Friday, July 8, 2011
THE LION OF ZIMBABWE
Friends visiting form Atlanta a few days puts me on schedule timing, something I tend to avoid. I've learned why it is I pay so much more attention to the clock than I need to or want to. I used to live in that world of schedules. It was home for nearly all my life. Like today I am going to the show at the Front Porch at 7, they probably are not. If they decide to go, they want to go to Lowes in Galax and Galax Walmart. I need to get gas. I'm going to suggest we allow an hour for Lowes and Walmart. There are places to eat all over Galax. Gas in Galax has been 20c to 30c less than gas in Sparta. When it's just a few cents difference, I buy gas in Sparta. At the moment it is a big difference between the two, so I buy gas in Galax when I pass through Galax going to Woodlawn.
Last night we watched a Zhang Yimou film, Riding Alone For Thousands of Miles. The title is the name of a traditional Chinese opera. Beautiful film, like everything by Zhang Yimou, one of the more interesting directors in the world. Lars vonTrier of Denmark is another, though his films are entirely different for Zhang Yimou's that are colorful, have powerful emotion, every scene a beauty to behold.
The beauty in this one was the landscape and the feeling. Lars vonTrier is stark as stark gets. His vision of the Greek play MEDEA gave little to no reference to the story. It was mostly looking over barren landscape. His film ANTICHRIST. This one makes no reference to Biblical antichrist, but vonTrier takes us to where the antichrist comes from, within. It's ugly and unforgettable.. The emotional power in his films is intense. Like in Medea, little in it to refer to the play, but the feeling in it is the feeling in the original Medea. Perhaps I link these two directors together as they both take us to places within that make us feel. Zhang Yimou wants us swept away by the beauty of his film. VonTrier wants to make us face matters that disturb us, forcing us to think about something we tend not to think about because we prefer not to.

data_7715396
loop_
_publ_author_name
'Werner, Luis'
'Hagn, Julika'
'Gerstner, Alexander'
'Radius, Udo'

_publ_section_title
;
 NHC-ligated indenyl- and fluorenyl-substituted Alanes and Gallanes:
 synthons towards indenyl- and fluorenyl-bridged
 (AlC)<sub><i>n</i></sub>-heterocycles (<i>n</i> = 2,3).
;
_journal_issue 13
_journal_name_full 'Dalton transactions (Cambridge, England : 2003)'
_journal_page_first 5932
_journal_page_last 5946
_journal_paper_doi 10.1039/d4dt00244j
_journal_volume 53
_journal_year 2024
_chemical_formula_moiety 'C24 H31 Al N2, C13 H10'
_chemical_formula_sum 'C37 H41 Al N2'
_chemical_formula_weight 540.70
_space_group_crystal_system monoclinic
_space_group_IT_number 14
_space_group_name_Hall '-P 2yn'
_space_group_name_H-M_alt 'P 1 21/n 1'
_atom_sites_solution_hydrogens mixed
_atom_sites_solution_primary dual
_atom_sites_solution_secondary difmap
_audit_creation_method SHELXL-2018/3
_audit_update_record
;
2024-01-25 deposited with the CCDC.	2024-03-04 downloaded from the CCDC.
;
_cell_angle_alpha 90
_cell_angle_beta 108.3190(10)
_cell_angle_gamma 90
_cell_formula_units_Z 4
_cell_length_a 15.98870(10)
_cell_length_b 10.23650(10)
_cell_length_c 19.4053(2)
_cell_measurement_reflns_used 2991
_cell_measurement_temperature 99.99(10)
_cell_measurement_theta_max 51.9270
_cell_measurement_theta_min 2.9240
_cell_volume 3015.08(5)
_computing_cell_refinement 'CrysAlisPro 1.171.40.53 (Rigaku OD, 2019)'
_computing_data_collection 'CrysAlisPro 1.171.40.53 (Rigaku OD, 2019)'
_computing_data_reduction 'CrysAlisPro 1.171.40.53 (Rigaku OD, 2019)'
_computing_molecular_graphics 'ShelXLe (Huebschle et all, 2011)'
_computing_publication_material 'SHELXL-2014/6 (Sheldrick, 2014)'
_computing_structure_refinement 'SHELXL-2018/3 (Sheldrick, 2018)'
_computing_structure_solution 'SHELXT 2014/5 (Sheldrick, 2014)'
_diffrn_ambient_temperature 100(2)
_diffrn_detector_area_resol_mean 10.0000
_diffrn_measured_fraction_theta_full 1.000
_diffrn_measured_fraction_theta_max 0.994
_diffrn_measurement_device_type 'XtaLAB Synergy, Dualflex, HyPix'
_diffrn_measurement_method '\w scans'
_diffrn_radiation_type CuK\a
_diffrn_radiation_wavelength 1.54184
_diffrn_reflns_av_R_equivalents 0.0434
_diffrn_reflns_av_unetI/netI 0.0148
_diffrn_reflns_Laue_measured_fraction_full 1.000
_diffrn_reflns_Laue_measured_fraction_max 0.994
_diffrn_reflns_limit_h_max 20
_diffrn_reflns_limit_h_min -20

As I write I'm grooving within to the music of Thomas Mapfumo of Zimbabwe. His band has flowing, complex rhythms. Smooth rhythms of urban dance club music. It's music that can be danced fast or slow to, according to how you feel the rhythms. He is called the Lion of Zimbabwe. Originally, he was a rebel singing in Rhodesia, allied with the black opposition. Freedom, all the rebellion cliches. Then they get their freedom and it's under the boot of Robert Mugabe who took all resources for himself, leaving the people of the country to wither and turn into a criminal society to survive. He did in Rhodesia what the republicans want in USA---run out all races but white, put all the resources in the hands of the rich, let the peasants get by as they can. His attitude from first day to last: fuckem. He took land and resources from white farmers, the ones that gave labor to a major portion of black population. White farmers run out of the country leaves the black people without work, without income.